Julius has written and published papers on a myriad of scientific research topics, including such consequential projects as bone cancer research. “Students are involved in all of these,” he said. “I’m most proud of discovering new things and taking it back to the classroom … something we didn’t know before, something new that makes the world a better place … helping students make that transfer to the end of knowledge allows them to share the joy of discovery and learning.”
“I love the fact that we have so many first-generation students and I can give them the skill set to move up the social, economic and cultural scale,” Julius said. “We have amazing students. They are changing the world.”
A Moment of Transformation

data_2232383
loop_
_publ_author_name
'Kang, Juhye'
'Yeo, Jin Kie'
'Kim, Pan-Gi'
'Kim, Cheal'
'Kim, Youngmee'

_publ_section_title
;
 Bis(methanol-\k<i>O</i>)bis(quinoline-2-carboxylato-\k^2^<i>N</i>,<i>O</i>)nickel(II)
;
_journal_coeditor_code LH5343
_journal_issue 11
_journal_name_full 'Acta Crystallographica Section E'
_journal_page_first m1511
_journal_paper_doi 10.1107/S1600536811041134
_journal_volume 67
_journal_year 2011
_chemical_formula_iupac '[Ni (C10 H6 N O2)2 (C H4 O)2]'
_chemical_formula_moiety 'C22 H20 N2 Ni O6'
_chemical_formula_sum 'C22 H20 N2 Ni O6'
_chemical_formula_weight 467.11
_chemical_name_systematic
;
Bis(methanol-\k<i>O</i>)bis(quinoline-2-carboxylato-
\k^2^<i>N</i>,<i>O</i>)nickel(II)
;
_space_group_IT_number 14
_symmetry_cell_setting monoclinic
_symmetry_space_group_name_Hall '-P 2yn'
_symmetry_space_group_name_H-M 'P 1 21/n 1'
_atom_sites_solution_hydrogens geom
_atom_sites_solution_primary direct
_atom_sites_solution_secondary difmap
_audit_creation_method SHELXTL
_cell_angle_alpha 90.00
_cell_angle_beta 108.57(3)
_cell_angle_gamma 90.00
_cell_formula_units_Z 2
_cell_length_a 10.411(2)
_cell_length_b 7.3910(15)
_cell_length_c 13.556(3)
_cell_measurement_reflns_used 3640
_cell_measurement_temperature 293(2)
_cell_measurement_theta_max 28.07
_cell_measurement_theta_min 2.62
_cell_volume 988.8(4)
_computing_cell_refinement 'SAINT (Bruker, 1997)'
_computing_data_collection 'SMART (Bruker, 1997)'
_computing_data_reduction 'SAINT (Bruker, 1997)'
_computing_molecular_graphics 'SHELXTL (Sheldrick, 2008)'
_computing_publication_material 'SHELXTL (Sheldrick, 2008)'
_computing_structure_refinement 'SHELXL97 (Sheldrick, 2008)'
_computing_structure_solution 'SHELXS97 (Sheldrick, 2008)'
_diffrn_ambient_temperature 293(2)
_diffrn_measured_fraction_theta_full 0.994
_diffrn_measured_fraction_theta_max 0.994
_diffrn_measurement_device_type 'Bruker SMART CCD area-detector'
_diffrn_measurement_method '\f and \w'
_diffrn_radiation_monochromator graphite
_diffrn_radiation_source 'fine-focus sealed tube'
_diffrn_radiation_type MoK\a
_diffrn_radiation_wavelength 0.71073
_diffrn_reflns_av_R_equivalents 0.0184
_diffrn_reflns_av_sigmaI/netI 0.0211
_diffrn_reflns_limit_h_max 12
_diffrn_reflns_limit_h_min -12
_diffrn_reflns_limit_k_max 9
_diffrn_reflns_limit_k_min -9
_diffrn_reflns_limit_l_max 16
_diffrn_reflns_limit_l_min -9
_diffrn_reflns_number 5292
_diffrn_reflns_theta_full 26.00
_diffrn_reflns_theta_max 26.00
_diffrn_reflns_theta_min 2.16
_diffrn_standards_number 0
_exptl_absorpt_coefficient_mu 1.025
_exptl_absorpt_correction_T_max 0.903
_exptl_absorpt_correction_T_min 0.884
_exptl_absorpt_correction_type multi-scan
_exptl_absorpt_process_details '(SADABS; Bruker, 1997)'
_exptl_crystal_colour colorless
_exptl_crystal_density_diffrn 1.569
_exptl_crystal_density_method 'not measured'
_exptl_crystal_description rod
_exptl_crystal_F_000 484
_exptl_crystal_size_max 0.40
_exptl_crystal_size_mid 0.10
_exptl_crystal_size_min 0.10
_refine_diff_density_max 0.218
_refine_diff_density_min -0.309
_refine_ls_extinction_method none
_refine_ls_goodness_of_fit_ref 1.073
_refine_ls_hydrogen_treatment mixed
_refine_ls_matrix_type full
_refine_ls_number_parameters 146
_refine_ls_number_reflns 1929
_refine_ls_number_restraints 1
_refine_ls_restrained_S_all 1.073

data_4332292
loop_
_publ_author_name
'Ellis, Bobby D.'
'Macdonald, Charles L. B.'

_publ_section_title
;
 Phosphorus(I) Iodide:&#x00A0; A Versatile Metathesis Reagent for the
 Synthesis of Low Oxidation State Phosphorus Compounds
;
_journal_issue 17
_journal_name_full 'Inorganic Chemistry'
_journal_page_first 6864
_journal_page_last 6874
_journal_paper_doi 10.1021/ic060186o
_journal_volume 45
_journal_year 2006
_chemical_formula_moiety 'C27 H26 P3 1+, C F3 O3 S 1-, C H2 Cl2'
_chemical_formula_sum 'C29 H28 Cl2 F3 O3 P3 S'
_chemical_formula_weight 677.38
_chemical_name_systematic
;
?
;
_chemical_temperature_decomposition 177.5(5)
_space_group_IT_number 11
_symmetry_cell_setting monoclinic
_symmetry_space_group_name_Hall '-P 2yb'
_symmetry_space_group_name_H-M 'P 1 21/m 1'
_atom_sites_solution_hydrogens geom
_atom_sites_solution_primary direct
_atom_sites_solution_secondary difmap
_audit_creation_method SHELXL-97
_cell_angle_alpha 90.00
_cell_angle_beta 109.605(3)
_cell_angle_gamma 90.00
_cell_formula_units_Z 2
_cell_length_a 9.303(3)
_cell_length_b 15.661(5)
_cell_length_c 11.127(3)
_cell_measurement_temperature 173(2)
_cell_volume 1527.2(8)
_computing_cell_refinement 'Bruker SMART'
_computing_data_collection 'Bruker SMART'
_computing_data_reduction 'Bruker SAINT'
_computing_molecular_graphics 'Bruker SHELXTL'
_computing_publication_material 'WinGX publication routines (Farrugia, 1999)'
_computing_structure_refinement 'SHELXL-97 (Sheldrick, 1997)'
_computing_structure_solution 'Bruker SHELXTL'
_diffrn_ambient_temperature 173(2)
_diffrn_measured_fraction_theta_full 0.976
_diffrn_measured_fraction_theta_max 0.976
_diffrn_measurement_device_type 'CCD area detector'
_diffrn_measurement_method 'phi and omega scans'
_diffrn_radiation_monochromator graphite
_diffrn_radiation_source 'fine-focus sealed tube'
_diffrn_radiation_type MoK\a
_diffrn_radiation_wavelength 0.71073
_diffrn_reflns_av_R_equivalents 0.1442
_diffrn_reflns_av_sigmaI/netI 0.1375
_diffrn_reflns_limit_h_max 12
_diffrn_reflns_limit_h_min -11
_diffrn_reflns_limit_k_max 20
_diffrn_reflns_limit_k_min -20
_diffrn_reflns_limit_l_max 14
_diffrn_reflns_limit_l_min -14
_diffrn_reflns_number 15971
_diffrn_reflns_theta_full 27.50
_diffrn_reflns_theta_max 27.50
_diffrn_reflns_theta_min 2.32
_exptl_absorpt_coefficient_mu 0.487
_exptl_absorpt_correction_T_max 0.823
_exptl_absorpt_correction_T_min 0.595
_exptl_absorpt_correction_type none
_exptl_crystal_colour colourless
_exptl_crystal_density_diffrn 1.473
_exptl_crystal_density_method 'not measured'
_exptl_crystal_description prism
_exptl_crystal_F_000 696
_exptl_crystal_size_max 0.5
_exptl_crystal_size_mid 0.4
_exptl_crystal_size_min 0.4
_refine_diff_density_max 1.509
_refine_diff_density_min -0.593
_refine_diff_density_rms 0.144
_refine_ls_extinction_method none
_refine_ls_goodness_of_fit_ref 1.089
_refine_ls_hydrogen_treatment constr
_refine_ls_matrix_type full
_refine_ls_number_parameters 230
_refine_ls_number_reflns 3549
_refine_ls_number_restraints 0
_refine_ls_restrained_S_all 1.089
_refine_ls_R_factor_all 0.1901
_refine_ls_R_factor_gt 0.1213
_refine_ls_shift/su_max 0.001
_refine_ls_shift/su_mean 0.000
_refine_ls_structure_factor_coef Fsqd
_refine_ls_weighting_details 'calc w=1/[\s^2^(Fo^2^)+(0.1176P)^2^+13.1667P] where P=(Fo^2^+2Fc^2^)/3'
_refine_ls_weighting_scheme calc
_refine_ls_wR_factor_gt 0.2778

Julius relishes being part of the role public institutions have in changing lives and in turn contributing to the welfare of society. “We have excellent examples of students new to this country working with first generation students,” he said.
“We all benefit from the dollars we invest to train them to become that workforce for the public good. The most transformative thing we’ve ever done in our country is the G.I. Bill that made us a world force. We’re at that moment of transformation again. We need to convince the public that we’re as or more important than the military because we educate the teachers, doctors, engineers and other professionals who change the world.”
Julius says he wouldn’t want to be anywhere else, which is not to say he doesn’t see challenges in the system where he works. The bureaucratic process of being part of a state system and the lack of resources because of tight budgets and declining state support hinders and frustrates professors like him who bring in valuable teaching tools through grants that can’t always be implemented in a timely manner. “We have very good scholars here, but we still need to do better as an institution to capitalize on that,” he said.